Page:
SAN ANTONIOFulvestrant (Faslodex), an
estrogen-receptor (ER) downregulator (see Figure), appears to be at
least as good as the aromatase inhibitor anastrozole (Arimidex) as second-line
therapy in postmenopausal women with advanced breast cancer who had progressed
or recurred on prior endocrine therapy.
The preliminary results of two phase III clinical trials
comparing the two agents were presented at the 23rd Annual San Antonio Breast
Cancer Symposium. Based on these trial results, AstraZeneca, manufacturer of
fulvestrant, has submitted a new drug application to the FDA requesting
priority review for this indication.
In the North American trial, the median duration of response in
the ful-vestrant arm was 19.3 months, compared with 10.5 months in the
anastrozole arm. Patients were followed for a median of 16.8 months.
In the European study, the median duration of response in the
two arms was almost identical, with 434 days (14.5 months) for fulvestrant and
425 days (14.2 months) for anastrozole. Patients were followed for a median of
305 days (10.2 months).
"Faslodex is the first antiestrogen with significant
clinical benefit in tamoxifen-resistant advanced breast cancer," said
J.F.R. Robertson, MD, of City Hospital, Nottingham, UK. "It is at least as
effective as Arimidex."
Dr. Robertson presented the findings of the European study on
behalf of the scheduled speaker, Anthony Howell, MD, who could not be present.
"It is a new treatment option for postmenopausal women with advanced
breast cancer," Dr. Robertson said.
Fulvestrant is a pure antiestrogen, the first in a new class of
antiestrogens that works by targeting and degrading the estrogen receptor
rather than blocking it
as with tamoxifen (Nolvadex).
The two studies had a similar design. Both were multicenter,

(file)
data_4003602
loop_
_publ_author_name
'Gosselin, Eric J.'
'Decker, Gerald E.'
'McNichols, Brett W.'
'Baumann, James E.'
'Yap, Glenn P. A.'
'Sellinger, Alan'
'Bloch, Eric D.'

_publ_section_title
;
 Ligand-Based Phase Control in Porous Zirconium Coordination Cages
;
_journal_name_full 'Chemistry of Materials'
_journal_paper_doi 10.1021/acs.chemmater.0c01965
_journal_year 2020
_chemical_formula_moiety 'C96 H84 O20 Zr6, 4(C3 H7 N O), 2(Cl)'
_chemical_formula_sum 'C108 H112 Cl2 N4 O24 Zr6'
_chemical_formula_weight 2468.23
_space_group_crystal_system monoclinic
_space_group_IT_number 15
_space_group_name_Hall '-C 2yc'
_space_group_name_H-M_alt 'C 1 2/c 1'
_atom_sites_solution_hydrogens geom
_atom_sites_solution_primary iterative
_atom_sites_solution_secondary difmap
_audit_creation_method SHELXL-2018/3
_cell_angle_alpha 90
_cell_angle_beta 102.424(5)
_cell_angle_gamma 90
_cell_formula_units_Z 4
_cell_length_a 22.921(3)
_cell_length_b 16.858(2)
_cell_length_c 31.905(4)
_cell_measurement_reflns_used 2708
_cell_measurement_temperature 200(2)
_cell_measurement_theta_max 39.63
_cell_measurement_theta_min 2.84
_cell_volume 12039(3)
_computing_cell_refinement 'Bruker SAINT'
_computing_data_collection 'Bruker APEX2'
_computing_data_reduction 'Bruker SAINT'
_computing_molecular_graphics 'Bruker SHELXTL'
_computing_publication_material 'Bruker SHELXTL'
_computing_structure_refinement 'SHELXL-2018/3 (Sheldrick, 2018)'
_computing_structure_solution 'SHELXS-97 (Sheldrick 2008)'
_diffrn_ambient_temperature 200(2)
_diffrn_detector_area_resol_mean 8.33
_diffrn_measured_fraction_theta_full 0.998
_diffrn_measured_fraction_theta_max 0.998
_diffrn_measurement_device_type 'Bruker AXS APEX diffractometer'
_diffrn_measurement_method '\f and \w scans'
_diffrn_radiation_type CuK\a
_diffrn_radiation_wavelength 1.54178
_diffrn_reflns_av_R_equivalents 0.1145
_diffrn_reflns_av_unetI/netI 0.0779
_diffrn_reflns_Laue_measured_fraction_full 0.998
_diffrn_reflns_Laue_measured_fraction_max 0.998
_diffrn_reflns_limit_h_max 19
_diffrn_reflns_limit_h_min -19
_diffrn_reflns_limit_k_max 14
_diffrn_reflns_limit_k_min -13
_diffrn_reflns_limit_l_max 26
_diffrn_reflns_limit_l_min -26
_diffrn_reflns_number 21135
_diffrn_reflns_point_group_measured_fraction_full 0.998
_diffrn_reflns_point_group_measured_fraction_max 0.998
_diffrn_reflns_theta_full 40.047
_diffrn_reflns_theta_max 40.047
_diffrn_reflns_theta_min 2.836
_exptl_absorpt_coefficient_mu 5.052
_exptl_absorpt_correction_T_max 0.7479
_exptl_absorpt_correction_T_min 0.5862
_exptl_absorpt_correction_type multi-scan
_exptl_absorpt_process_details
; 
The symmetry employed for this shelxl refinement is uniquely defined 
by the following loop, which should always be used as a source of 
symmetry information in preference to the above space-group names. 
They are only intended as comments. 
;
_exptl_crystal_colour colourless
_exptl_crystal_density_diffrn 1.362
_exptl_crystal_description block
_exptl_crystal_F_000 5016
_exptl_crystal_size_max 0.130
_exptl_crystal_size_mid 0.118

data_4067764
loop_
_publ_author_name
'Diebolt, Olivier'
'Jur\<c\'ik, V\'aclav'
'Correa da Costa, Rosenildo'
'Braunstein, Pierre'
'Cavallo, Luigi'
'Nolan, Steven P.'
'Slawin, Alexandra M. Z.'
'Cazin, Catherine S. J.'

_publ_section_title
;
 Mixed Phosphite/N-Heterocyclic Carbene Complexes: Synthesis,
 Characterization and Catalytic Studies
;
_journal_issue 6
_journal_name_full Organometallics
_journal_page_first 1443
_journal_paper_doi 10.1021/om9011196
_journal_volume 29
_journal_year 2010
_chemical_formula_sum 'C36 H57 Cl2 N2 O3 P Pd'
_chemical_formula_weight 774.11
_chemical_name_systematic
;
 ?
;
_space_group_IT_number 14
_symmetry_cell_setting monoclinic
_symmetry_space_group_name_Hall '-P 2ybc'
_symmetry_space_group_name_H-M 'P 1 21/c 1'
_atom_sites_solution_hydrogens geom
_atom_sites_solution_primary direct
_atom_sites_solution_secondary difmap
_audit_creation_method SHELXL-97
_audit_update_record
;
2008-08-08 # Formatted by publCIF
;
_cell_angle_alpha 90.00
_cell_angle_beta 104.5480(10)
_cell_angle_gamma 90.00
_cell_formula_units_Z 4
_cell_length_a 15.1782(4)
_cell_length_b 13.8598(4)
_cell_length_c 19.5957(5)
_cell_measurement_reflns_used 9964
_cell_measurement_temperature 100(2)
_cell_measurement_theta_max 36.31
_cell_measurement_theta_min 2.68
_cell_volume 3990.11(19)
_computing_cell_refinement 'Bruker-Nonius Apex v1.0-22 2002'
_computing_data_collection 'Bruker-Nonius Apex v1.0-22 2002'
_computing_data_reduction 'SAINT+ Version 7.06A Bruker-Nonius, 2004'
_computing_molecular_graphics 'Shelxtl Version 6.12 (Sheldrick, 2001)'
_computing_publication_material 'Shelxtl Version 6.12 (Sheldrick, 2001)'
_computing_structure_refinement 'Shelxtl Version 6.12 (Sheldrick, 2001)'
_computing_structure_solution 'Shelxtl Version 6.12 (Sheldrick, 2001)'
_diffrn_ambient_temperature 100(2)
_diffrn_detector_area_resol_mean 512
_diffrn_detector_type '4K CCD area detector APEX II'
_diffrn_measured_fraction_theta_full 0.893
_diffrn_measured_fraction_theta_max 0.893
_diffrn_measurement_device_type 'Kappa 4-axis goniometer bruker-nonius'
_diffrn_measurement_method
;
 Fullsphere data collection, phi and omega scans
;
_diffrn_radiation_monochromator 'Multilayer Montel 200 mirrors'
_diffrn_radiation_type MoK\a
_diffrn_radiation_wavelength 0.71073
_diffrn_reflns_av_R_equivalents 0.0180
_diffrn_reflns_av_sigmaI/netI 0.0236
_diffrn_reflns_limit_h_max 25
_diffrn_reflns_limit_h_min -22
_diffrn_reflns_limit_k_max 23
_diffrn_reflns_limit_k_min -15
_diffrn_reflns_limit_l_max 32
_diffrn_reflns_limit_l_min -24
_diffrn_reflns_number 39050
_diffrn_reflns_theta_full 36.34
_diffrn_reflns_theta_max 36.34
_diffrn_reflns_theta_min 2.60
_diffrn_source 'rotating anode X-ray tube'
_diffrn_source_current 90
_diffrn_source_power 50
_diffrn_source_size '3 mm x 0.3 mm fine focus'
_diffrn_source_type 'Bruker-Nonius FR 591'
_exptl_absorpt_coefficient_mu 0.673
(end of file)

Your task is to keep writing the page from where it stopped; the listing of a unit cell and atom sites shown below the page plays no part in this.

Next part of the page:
randomized trials. Patients in both received either 250 mg of fulvestrant
intramuscularly once monthly or 1 mg of anastrozole daily. The primary
distinction between the studies was that the North American study was a
double-blind, double-dummy study while the European study was not blinded.
There were also some slight differences in patient characteristics between the two studies. The North American
study included more ER-positive patients. The American patients were also 5 to
10 lb heavier than the European patients.
In the North American study, 400 patients were recruited
between May 1997 and August 1999. Since this was a double-dummy trial, women in
the anastrozole arm also received placebo injections while women in the
fulvestrant arm also received placebo pills.
In addition to the 9-month advantage in duration of response
that fulvestrant demonstrated in this trial, the median time to progression was
slightly longer with fulvestrant5.4 months and 3.4 months in the fulvestrant
and anastrozole arms, respectively (not significant).
An evaluation of deterioration in quality of life, an
"important but difficult endpoint," showed no statistically
significant differences between the two arms, said C. Kent Osborne, MD. Dr.
Osborne presented the results of the North American trial on behalf of the
North American Faslodex Investigator Group, Baylor College of Medicine,
"Faslodex is as effective as Arimidex for primary and
secondary endpoints," Dr. Osborne said. "It is active in
tamoxifen-resistant patients, as predicted."
In the European study, 451 patients were recruited between June
1997 and September 1999 and randomized to receive either fulvestrant (n = 222)
or anastrozole (n = 229). The median time to progression was similar in both
groups167 days (5.6 months) and 156 days (5.2 months) for fulvestrant and
Both treatments were well tolerated. In the North American
trial, 2.5% of fulvestrant patients and 2.6% of anastrozole patients withdrew
due to adverse events, Dr. Osborne said. Side effects for fulvestrant and
anastrozole, respectively, included the following: hot flushes,
23.5% and 24.9%; gastrointestinal disturbances, 56% and 56.2%; weight gain,
1.5% and 1.6%; and vaginitis, 3.4% and 2.6%. The European investigators
reported similar toxicity results.